Allow me to introduce myself: I’m Colin Eberhardt, technology director at Scott Logic and the first at-large member of the Symphony Software Foundation. I’ve been developing software for the financial services sector for the past ten years, and through working as a consultant, have had the pleasure of working with many different investment banks, brokers, asset managers and energy trading firms.
When I was asked to write a post for this blog, my first thought was to write something about the benefits of enterprise companies contributing to open source; about the transformation that led to Microsoft becoming one of the biggest contributors of 2016, or the increased government use of GitHub -- or, perhaps even the challenges the financial services firms face in joining this community.
However, as an at-large member, an individual member, I decided to write something a bit more personal. I decided to write about why I, as an individual, spend so much of my time, my weekends, my evenings on GitHub as an active member of the open source community. I’ve worked on projects of varying scales, from solo projects to small collaborative group efforts, all the way up to projects with hundreds of contributors. With each project, I’ve learned something new.
With that said, here are the seven reasons why I contribute to open source:
- It keeps my skills ‘fresh’ - as someone who is in a management position at a consultancy, it can feel like I am becoming more and more distant from the physical process of creating software. Working on open source projects allows me to get back to what I love best, writing code. It also allows me to experiment with new technologies, learn new techniques and languages. Keep up with the cool kids!
- It teaches me about people - working on an open source project with a group of people you’ve never met teaches you a lot about how to interact with people. You quickly discover that everyone has their own pressures, their own commitments and differing timescales. Learning how to work collaboratively with a group of strangers is a great life skill.
- It makes me a better communicator - maintainers of open source projects have a limited amount of time on their hands. You quickly learn that to successfully contribute, you have to communicate clearly and concisely what it is you are changing, adding or fixing and most importantly, why.
- It makes me a better developer - there is nothing quite like having hundreds or thousands of other developers depending on your code! You pay a lot more attention to software design, testing and documentation.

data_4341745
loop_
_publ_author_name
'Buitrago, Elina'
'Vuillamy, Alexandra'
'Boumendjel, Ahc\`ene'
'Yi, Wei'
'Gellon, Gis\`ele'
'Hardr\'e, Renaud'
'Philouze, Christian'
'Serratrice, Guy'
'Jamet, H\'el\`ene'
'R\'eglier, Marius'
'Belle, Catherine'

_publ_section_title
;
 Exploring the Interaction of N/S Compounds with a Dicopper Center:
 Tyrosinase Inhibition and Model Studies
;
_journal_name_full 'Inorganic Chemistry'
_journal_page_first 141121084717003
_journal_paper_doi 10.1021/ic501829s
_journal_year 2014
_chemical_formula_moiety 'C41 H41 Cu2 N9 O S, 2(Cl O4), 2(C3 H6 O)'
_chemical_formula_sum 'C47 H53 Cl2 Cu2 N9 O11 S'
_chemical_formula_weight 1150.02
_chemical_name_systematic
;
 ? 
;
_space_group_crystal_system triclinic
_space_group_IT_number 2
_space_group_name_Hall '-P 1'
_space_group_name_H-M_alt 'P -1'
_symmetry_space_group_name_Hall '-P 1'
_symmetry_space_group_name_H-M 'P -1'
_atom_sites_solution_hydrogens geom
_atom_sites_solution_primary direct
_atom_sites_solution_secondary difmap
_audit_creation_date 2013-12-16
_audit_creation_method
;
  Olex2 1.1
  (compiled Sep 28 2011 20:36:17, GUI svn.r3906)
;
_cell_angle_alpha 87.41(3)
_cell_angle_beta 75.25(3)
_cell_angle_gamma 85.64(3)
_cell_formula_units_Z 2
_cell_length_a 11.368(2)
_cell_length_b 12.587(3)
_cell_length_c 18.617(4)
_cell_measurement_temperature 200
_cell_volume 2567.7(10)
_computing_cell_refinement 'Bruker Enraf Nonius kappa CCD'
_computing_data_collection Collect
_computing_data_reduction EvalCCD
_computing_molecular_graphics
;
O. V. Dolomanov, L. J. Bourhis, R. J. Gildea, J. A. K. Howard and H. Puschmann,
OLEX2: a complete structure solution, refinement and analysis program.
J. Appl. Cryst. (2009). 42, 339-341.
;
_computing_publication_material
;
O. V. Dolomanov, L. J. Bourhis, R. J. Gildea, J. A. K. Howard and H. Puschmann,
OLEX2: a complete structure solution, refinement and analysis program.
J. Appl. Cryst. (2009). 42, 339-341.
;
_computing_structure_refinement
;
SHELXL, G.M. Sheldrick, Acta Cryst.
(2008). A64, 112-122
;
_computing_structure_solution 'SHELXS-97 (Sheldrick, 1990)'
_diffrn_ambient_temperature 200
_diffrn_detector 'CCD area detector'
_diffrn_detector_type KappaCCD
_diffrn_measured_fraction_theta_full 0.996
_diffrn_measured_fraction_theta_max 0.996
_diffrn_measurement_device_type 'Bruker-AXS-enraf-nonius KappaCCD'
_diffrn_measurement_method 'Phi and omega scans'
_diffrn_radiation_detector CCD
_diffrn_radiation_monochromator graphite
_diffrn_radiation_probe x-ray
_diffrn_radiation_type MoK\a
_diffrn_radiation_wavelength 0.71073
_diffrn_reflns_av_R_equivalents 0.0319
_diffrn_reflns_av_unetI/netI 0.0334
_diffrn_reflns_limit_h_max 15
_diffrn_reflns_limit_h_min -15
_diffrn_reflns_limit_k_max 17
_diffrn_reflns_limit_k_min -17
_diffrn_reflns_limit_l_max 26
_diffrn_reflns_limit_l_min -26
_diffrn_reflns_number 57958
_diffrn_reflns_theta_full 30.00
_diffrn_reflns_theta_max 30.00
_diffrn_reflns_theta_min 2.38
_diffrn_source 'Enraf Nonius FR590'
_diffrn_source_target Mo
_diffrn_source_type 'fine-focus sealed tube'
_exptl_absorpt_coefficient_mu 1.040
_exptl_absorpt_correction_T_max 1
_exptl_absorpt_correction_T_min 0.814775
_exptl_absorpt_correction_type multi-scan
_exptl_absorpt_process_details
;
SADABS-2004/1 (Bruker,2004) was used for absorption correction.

- It makes my own creations better - possibly the most powerful concept behind open source is that it allows you to harness a global network of creative, intelligent and knowledgeable individuals. I know I have my limits, and I don’t know everything, but by engaging with the open source community, I can take my creations and the community helps me make them better.
- It teaches me the value of small things - if the documentation for a project is a little unclear, or incomplete, I don’t hesitate to update it and make it better. One small update or fix might save a developer just a few minutes, but multiply this across all the users and your one small change can have a significant impact.
- It makes me better at marketing - ok, this is an odd one! There are so many great open source projects out there that it can feel like a real struggle to get noticed. Working in open source has taught me a lot about the value of ‘marketing’ your creations. This isn’t about spin, or creating a flashy website. It is about clearly communicating what it is you have created, how it is used and the benefits it brings.
I really could keep going, how open source helps you build partnerships, connections and friends, but hopefully you get the idea now. There are a great many reasons why I, as an individual, thoroughly enjoy being part of the open source community.
You might be wondering how this applies to the IT strategy for large financial services organizations? Personally, I think this is all quite relevant; who wouldn’t want a team of developers who are great at communicating, working with people, have cutting edge skills and are able to market their creations?
Regards, Colin E.